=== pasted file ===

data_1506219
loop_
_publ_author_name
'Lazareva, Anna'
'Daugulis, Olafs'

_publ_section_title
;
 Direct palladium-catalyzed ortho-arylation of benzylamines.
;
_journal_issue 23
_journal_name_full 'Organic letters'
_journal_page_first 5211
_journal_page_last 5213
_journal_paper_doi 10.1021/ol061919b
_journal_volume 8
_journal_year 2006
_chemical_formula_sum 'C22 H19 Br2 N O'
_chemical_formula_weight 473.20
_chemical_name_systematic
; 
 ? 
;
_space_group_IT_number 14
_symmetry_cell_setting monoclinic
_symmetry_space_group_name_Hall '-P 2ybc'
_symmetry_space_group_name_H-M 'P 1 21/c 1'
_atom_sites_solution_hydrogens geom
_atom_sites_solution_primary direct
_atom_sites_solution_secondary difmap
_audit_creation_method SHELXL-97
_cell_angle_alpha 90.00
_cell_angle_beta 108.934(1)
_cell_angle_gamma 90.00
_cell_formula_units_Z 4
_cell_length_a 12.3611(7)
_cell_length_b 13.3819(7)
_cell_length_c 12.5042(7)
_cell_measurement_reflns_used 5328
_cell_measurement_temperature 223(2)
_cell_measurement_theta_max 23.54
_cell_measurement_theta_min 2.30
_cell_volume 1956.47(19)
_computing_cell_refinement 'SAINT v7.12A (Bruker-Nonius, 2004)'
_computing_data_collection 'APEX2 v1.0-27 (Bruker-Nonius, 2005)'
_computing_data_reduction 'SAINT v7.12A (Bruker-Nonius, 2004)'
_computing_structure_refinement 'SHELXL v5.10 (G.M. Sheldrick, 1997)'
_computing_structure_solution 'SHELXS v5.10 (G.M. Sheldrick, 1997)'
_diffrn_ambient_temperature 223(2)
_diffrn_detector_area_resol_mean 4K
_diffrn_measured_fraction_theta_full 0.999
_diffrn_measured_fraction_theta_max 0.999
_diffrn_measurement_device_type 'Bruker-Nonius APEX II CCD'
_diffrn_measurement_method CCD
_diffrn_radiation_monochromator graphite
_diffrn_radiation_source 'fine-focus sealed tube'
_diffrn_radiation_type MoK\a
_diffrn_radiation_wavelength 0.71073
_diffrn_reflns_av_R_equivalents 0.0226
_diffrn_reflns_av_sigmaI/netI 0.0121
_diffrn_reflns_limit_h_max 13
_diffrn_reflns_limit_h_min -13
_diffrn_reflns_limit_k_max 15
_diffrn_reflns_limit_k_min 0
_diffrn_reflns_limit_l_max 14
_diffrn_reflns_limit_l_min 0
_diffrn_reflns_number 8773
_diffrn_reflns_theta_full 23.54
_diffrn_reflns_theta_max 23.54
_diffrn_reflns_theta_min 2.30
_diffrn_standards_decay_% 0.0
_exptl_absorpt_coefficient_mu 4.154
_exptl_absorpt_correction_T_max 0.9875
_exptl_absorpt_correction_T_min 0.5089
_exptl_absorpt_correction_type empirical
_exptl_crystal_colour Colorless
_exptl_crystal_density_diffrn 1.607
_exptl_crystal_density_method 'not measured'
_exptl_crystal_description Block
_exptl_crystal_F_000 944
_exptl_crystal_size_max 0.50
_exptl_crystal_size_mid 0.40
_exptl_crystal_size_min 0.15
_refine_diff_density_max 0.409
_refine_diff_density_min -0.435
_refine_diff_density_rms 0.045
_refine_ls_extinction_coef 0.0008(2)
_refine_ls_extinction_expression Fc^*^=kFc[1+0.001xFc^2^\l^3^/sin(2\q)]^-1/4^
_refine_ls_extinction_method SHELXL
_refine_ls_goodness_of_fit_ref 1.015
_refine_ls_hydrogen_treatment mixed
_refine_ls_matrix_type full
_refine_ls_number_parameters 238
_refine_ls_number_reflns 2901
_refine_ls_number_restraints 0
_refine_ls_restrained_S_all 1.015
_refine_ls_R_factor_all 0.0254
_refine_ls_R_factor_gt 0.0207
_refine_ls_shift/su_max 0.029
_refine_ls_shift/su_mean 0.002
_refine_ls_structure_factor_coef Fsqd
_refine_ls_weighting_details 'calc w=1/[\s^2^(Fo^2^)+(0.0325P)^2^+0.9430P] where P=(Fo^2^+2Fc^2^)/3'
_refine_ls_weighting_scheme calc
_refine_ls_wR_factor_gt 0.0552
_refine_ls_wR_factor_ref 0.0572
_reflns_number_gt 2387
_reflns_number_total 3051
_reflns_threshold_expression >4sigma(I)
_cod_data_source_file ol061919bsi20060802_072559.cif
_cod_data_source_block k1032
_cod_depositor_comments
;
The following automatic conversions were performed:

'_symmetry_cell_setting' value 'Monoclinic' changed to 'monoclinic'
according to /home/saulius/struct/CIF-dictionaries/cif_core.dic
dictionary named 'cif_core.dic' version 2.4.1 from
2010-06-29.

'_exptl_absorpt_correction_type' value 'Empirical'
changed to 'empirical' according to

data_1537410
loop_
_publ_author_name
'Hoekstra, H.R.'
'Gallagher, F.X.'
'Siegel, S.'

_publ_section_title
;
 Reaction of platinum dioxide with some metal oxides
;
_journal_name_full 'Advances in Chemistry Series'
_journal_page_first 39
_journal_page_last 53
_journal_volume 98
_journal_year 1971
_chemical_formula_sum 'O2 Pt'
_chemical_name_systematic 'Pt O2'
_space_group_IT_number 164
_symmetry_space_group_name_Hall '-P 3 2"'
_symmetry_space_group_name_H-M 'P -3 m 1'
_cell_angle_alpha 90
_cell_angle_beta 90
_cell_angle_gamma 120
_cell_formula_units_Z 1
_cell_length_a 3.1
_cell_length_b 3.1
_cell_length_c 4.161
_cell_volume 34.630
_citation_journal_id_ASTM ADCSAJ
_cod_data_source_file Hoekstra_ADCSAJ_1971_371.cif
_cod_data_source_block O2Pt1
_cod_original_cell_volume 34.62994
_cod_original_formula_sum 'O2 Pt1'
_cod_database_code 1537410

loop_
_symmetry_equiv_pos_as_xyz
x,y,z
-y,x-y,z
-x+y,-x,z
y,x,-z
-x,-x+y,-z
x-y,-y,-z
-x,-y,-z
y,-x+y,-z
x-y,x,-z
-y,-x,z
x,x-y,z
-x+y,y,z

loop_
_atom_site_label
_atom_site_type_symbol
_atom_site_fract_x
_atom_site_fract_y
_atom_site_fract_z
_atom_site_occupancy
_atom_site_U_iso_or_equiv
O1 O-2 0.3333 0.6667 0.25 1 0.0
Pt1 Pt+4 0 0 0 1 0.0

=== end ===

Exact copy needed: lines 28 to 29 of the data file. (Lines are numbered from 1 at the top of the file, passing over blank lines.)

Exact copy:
_atom_sites_solution_primary direct
_atom_sites_solution_secondary difmap